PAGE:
Sunday 22 January 2017

Ireland is like a dying beached whale

With a flawed tax system, how long before there is rioting on streets here, asks James Fitzsimons

Published 14/08/2011 | 05:00

CALLING THE SHOTS: European Central Bank president Jean-Claude Trichet 'may be happy to pump money into our banks but it is stifling recovery'
CALLING THE SHOTS: European Central Bank president Jean-Claude Trichet 'may be happy to pump money into our banks but it is stifling recovery'

If any more countries are downgraded by the ratings agencies, Ireland will soon be back on par with the best of them. The US lost its AAA rating and there were rumours that France was under threat. It shows that no one can escape the ravages of the global downturn.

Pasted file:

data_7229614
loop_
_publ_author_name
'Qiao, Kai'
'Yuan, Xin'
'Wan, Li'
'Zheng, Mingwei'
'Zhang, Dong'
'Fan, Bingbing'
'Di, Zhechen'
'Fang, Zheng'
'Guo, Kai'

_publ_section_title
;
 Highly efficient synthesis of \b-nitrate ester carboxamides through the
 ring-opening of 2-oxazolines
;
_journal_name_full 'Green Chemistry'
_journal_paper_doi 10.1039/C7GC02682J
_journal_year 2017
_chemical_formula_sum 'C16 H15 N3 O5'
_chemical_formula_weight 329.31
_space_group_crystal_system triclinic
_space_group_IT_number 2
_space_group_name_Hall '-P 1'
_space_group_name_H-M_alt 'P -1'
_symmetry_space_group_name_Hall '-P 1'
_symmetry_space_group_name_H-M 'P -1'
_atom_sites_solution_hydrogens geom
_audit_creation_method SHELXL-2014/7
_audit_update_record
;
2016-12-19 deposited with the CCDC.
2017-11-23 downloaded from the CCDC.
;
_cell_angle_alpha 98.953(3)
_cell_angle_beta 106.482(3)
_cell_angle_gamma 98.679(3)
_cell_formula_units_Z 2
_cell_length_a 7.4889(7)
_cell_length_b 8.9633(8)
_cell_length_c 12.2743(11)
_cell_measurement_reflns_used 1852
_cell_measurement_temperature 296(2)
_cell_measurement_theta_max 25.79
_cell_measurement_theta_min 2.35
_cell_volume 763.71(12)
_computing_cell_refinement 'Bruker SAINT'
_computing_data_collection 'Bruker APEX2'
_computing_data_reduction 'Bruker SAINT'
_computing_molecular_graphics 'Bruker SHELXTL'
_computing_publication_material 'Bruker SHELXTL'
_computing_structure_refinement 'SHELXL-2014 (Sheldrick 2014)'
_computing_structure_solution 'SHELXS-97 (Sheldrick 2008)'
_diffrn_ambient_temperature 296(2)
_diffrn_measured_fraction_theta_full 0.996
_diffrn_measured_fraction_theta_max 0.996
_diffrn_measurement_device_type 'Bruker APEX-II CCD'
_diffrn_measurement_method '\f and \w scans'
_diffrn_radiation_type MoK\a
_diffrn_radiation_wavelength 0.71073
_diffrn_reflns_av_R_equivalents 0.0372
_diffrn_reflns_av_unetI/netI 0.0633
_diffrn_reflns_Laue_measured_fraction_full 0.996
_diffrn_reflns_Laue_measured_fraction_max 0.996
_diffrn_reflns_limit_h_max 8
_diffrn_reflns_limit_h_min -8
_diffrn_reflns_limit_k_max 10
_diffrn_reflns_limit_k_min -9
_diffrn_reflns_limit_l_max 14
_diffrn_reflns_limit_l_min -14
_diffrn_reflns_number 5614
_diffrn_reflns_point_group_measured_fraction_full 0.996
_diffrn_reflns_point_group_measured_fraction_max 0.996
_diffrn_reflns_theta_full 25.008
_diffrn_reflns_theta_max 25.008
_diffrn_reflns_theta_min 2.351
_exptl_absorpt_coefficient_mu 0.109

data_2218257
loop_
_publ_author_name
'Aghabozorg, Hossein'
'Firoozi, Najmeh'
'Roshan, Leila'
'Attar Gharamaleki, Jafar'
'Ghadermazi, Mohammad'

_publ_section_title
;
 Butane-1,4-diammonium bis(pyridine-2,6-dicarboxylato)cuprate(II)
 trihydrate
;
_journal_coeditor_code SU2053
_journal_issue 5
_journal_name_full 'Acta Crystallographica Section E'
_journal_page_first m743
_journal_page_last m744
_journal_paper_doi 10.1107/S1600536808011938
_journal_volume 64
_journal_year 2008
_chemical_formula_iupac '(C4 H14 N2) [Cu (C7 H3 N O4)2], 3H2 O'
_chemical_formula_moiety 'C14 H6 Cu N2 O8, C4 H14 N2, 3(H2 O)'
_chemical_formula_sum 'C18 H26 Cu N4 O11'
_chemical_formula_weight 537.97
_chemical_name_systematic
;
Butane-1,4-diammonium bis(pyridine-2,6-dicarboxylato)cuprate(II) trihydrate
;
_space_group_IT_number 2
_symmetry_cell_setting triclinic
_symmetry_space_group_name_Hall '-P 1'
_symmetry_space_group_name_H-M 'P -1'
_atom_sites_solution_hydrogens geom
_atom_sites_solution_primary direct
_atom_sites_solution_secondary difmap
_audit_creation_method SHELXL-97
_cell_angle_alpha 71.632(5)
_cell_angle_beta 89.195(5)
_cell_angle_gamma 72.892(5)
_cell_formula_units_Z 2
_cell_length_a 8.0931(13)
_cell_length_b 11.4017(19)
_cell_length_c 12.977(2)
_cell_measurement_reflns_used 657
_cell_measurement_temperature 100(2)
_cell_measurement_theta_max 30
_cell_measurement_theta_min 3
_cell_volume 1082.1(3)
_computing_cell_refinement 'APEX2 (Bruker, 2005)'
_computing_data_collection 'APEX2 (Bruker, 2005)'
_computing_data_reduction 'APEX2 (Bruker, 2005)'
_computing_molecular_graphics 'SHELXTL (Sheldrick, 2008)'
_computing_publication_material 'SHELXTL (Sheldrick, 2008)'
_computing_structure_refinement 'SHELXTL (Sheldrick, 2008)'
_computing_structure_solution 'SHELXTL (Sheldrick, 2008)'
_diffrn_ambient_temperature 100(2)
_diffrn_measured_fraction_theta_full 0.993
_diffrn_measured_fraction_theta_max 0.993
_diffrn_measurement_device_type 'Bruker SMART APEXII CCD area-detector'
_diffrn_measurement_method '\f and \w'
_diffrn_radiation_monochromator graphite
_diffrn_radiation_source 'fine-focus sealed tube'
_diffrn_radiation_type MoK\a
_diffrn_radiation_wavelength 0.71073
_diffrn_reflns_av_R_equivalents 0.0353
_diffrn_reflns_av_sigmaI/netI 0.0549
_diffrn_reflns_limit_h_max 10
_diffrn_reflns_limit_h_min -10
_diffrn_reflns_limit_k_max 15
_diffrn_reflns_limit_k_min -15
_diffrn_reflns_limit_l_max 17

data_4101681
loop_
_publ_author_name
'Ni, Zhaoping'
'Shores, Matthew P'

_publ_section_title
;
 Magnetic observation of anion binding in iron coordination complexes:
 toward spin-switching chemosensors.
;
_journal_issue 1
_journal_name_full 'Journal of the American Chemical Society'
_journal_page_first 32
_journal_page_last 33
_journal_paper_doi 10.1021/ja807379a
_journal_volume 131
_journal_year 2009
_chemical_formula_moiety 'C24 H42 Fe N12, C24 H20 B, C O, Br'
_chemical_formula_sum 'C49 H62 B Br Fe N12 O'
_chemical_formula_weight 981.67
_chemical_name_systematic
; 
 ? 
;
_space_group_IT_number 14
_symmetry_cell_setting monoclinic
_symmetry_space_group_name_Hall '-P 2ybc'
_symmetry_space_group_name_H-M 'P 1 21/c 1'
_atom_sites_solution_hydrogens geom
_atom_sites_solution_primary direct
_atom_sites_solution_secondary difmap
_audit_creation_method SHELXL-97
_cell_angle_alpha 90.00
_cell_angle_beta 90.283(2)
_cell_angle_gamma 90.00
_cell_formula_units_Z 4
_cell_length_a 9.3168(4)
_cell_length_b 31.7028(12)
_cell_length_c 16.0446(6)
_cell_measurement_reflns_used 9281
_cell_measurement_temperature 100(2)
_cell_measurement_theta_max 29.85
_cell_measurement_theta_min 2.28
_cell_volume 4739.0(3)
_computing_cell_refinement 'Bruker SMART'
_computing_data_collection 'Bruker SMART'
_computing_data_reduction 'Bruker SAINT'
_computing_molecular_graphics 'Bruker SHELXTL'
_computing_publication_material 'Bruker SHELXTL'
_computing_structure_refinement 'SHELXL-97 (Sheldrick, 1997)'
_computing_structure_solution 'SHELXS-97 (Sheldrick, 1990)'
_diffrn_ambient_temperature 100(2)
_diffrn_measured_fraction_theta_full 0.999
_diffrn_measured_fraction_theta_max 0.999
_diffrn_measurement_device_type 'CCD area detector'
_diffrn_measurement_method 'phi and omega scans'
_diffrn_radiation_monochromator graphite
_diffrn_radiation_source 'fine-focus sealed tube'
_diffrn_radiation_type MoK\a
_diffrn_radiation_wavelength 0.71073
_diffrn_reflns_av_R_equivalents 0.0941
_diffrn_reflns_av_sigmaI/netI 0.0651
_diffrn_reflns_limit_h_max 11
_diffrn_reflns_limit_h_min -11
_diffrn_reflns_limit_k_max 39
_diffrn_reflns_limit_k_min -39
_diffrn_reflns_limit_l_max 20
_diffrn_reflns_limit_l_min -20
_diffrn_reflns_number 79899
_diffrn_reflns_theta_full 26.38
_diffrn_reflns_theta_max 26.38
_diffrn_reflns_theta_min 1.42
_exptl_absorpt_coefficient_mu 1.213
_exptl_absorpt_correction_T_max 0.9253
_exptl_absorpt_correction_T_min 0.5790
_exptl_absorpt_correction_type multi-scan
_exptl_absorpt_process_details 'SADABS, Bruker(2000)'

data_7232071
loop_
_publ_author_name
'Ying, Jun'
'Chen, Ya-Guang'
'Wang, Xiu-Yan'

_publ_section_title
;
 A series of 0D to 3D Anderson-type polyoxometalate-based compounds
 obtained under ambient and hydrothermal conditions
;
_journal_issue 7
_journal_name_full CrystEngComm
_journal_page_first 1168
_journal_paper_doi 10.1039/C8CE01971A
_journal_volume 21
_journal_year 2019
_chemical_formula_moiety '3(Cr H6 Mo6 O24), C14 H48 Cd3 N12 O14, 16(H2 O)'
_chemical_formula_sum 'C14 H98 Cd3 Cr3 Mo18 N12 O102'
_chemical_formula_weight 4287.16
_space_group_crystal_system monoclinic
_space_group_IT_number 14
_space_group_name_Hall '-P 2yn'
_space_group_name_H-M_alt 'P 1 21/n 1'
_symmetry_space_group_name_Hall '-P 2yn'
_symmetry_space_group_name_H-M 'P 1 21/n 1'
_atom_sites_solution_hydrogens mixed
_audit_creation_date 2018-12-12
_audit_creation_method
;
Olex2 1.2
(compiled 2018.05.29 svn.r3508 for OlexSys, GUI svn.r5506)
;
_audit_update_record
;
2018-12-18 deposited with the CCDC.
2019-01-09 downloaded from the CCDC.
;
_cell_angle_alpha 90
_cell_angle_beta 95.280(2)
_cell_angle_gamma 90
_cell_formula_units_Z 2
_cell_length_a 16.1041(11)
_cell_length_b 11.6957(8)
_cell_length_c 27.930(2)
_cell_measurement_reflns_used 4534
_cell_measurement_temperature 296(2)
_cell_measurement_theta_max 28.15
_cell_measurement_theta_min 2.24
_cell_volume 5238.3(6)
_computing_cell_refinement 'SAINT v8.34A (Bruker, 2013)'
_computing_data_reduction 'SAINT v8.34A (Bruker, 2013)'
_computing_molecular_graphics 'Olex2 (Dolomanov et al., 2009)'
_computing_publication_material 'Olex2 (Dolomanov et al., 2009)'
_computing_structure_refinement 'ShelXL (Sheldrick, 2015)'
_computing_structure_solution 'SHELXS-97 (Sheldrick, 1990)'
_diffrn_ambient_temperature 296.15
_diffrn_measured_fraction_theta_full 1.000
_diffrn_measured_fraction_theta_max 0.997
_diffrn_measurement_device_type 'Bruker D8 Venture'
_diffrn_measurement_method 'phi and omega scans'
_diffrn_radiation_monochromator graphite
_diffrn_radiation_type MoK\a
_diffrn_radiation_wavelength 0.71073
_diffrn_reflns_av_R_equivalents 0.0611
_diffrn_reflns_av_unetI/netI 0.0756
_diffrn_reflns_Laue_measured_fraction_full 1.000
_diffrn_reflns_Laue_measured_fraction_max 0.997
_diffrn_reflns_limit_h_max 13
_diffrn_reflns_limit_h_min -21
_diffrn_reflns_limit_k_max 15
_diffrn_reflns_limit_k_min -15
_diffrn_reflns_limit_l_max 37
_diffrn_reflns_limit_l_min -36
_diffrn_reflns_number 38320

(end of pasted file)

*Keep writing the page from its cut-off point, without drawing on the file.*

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The best financial minds in the EU thought they had stabilised the situation in Greece and avoided the contagion spreading. But it didn't work. No sooner had they gone on holidays than everything had fallen apart. But it wasn't just the eurozone. Rioting and looting broke out in Britain. Anarchy doesn't encourage inward investment. In contrast, we in Ireland have taken the austerity measures lying down. Even if it is not in our own best interest, we are working within the system. Not only do we offer a 12.5 per cent rate of tax for companies that locate here, but we also offer a stable and safe environment in which to work. Can we make it any easier for the Government?

Meanwhile, as financial markets show no confidence in governments, stock markets plummet. The only people surprised by market reaction were Eurocrats.

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